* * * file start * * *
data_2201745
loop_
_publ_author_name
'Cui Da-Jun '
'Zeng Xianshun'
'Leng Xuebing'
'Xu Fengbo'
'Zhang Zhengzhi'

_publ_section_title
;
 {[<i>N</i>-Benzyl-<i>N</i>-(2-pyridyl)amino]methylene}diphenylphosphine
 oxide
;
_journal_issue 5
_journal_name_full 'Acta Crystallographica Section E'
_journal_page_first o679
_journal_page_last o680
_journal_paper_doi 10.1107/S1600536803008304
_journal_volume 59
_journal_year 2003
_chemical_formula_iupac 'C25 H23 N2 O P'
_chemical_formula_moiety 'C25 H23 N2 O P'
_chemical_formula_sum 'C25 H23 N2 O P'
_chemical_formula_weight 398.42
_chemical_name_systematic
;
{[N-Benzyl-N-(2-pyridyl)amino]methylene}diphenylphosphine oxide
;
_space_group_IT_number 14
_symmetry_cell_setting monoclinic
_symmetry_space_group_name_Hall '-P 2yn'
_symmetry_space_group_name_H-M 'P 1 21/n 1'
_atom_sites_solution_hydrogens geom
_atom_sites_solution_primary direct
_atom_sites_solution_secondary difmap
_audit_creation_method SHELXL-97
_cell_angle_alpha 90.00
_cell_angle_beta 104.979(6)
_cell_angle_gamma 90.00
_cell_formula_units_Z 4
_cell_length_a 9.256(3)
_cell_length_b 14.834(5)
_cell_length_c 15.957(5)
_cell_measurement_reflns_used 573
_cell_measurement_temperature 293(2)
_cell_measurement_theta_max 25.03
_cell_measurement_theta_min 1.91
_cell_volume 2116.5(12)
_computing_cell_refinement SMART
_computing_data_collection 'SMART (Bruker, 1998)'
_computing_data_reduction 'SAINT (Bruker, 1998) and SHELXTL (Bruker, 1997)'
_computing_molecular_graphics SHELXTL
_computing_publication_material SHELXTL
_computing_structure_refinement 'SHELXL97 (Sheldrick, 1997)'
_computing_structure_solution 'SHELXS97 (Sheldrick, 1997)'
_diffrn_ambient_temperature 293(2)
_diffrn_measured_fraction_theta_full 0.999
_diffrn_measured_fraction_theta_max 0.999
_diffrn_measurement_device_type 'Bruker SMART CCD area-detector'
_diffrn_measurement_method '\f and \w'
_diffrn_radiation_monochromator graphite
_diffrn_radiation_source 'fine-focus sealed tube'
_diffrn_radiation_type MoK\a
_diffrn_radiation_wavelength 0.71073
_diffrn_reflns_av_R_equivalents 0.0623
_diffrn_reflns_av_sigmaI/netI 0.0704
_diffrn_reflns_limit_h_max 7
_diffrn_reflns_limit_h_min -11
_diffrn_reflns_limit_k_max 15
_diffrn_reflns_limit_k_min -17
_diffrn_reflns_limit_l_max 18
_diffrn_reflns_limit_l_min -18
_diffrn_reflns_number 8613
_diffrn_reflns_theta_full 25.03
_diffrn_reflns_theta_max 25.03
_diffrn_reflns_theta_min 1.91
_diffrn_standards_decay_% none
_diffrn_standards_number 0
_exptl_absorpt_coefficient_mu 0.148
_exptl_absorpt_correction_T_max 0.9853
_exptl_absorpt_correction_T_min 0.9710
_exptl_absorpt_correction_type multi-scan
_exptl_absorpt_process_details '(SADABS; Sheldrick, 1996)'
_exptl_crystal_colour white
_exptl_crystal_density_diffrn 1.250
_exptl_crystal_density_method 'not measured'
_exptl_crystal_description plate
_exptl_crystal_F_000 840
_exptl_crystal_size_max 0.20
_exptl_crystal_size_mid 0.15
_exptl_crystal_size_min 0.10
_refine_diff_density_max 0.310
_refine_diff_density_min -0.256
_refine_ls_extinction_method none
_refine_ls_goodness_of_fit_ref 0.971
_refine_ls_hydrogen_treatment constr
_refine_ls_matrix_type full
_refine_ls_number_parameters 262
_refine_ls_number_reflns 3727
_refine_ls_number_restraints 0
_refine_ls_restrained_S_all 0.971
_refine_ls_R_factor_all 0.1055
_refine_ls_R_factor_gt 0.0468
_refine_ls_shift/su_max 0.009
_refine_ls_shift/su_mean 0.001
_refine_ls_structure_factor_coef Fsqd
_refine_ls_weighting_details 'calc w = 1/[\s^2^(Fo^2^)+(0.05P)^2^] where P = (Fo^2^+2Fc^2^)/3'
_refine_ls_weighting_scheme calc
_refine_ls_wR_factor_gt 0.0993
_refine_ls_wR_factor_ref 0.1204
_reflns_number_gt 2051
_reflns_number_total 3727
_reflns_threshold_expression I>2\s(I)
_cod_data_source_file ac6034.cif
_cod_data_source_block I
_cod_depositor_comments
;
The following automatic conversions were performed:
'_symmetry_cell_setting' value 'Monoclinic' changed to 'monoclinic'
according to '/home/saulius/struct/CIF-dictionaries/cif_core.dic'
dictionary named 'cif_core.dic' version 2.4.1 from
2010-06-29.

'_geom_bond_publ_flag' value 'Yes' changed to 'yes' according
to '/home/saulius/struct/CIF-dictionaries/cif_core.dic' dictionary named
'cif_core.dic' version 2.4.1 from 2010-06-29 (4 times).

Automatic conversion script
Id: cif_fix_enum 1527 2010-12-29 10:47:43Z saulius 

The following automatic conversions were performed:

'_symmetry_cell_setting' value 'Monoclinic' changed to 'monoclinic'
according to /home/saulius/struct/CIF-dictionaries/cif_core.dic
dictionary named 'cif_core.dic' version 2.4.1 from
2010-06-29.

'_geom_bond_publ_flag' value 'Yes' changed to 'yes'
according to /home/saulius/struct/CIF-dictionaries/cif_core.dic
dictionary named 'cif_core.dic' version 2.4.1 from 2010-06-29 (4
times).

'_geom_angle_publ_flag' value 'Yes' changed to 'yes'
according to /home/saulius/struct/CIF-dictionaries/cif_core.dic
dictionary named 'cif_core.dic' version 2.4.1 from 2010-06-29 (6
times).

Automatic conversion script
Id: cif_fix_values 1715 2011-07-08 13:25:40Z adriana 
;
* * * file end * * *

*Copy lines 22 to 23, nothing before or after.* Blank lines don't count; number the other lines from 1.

_chemical_formula_moiety 'C25 H23 N2 O P'
_chemical_formula_sum 'C25 H23 N2 O P'